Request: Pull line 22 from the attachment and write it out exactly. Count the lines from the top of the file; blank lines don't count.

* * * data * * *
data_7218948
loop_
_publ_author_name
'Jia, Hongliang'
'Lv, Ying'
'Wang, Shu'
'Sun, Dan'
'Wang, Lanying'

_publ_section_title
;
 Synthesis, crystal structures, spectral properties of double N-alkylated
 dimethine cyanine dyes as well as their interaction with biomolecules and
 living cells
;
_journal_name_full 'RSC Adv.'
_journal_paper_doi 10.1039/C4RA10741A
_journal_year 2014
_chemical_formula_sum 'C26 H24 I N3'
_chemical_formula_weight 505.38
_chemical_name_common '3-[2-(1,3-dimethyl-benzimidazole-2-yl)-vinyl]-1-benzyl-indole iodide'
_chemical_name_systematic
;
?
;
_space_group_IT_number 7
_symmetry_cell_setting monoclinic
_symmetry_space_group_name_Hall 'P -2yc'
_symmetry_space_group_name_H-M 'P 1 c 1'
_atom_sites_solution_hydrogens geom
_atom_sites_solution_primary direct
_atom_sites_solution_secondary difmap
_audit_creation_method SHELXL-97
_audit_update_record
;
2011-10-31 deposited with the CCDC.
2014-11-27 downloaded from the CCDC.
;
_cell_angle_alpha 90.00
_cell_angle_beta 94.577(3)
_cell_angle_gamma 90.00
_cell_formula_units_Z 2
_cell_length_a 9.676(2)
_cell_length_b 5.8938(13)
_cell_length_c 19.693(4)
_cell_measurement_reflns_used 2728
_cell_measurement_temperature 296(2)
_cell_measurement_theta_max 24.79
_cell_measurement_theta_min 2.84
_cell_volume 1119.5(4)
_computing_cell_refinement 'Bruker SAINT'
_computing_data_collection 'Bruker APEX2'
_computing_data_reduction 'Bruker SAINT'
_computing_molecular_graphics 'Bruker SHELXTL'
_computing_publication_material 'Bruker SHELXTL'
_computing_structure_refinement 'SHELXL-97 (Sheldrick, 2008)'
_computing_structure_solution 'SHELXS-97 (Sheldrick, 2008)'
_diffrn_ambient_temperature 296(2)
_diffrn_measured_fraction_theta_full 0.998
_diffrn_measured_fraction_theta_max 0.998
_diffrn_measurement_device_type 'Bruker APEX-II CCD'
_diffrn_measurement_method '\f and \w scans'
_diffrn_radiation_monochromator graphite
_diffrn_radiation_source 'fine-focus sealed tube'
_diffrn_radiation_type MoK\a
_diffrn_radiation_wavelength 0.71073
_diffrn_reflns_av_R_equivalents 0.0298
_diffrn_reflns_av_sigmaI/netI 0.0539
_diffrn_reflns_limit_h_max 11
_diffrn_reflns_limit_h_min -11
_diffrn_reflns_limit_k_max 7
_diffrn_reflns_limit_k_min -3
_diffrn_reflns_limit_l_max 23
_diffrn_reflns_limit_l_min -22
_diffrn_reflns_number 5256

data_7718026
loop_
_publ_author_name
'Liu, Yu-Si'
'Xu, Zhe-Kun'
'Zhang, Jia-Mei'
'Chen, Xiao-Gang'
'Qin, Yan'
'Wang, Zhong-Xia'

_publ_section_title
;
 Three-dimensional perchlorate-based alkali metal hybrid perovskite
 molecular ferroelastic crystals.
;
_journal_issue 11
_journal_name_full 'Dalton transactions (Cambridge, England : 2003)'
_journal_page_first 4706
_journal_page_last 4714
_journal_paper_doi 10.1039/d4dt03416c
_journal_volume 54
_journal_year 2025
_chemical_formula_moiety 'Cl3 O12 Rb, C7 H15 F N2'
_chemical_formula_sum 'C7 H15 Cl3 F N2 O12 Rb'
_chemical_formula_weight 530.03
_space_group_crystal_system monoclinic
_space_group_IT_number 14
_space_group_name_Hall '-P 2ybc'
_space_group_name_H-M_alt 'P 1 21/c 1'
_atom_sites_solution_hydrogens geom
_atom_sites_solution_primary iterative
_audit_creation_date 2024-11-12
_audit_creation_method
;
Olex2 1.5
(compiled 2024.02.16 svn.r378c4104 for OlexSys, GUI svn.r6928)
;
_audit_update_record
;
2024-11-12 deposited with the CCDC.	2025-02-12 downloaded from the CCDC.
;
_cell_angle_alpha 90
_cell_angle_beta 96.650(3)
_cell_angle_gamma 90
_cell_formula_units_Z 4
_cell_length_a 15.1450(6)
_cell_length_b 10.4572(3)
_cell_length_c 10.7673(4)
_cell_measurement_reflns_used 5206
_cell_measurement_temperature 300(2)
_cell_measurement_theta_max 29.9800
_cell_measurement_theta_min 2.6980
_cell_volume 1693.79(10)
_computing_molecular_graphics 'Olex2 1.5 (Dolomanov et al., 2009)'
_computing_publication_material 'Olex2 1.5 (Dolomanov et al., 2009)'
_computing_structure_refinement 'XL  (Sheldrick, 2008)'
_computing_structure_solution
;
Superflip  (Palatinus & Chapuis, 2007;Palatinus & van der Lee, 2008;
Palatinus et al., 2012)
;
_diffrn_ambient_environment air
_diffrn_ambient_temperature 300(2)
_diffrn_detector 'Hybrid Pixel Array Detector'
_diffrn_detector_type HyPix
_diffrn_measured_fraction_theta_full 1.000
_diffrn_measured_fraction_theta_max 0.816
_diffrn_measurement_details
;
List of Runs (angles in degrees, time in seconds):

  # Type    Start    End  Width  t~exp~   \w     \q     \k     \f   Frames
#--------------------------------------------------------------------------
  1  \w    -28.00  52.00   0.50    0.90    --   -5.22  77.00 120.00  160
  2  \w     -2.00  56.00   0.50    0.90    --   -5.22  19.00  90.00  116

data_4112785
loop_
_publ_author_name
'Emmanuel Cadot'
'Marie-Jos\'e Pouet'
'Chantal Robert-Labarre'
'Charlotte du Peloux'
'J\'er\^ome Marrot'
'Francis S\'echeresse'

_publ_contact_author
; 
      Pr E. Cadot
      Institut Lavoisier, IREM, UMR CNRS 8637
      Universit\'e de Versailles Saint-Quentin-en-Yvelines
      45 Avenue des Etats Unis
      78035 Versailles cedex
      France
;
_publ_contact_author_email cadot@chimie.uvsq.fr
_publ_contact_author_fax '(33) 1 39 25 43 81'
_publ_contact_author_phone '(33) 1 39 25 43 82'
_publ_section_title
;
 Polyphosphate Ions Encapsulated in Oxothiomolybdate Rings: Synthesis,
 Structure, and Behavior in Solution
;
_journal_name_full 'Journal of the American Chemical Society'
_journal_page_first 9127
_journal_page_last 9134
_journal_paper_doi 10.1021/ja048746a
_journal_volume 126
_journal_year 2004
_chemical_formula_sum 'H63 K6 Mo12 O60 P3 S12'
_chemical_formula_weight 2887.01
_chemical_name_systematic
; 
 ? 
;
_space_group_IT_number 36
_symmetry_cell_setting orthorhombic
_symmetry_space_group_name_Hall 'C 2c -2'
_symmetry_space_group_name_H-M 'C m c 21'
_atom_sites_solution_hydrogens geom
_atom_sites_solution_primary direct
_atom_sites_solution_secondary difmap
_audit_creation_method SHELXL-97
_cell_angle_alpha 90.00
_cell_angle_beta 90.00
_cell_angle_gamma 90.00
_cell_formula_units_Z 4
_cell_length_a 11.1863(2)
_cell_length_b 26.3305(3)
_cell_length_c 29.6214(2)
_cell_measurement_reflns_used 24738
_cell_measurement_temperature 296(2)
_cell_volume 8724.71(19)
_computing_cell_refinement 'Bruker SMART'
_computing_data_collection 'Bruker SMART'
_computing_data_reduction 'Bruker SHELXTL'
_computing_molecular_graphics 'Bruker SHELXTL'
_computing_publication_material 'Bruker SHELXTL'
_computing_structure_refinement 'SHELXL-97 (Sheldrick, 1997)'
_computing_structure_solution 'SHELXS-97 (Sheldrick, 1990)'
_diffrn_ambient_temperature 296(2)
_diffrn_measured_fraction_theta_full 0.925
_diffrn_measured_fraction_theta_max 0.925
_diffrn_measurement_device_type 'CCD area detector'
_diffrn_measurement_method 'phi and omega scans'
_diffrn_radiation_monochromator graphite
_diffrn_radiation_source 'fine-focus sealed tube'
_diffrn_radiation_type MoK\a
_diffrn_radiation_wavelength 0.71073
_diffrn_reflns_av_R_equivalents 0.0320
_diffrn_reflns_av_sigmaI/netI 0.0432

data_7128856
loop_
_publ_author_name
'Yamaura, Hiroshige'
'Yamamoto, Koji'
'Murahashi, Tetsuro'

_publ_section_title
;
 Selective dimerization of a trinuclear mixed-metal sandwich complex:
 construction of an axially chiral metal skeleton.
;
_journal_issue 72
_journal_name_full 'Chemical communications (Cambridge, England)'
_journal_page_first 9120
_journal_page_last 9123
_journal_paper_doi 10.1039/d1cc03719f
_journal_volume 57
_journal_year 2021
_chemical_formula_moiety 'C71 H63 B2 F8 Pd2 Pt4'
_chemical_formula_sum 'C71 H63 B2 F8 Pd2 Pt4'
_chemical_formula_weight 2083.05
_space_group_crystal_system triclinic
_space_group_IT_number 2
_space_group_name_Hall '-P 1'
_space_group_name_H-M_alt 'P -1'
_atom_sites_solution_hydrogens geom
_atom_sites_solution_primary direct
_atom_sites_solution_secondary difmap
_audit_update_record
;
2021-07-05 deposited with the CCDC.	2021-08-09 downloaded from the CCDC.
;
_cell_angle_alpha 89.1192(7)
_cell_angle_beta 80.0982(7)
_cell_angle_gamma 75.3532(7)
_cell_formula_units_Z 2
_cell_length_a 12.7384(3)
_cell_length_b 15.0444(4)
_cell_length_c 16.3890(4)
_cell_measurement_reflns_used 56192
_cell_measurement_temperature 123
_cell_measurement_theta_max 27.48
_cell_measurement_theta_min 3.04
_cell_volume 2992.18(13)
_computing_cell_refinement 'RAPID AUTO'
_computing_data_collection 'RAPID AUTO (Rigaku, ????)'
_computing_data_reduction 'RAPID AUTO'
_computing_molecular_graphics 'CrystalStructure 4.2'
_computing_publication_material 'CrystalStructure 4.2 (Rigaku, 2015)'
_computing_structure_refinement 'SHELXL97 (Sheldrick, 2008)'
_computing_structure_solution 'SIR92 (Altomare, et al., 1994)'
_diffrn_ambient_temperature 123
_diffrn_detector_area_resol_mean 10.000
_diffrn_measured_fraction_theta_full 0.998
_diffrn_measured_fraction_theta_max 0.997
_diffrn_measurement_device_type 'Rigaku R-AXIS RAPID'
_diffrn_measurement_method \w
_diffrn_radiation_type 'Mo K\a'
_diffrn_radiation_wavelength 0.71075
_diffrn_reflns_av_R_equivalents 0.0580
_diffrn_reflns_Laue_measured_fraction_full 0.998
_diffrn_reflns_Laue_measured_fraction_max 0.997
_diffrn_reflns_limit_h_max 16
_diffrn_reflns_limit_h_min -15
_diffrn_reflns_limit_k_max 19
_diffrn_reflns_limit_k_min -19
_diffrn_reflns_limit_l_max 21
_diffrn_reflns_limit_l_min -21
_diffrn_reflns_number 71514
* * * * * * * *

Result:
;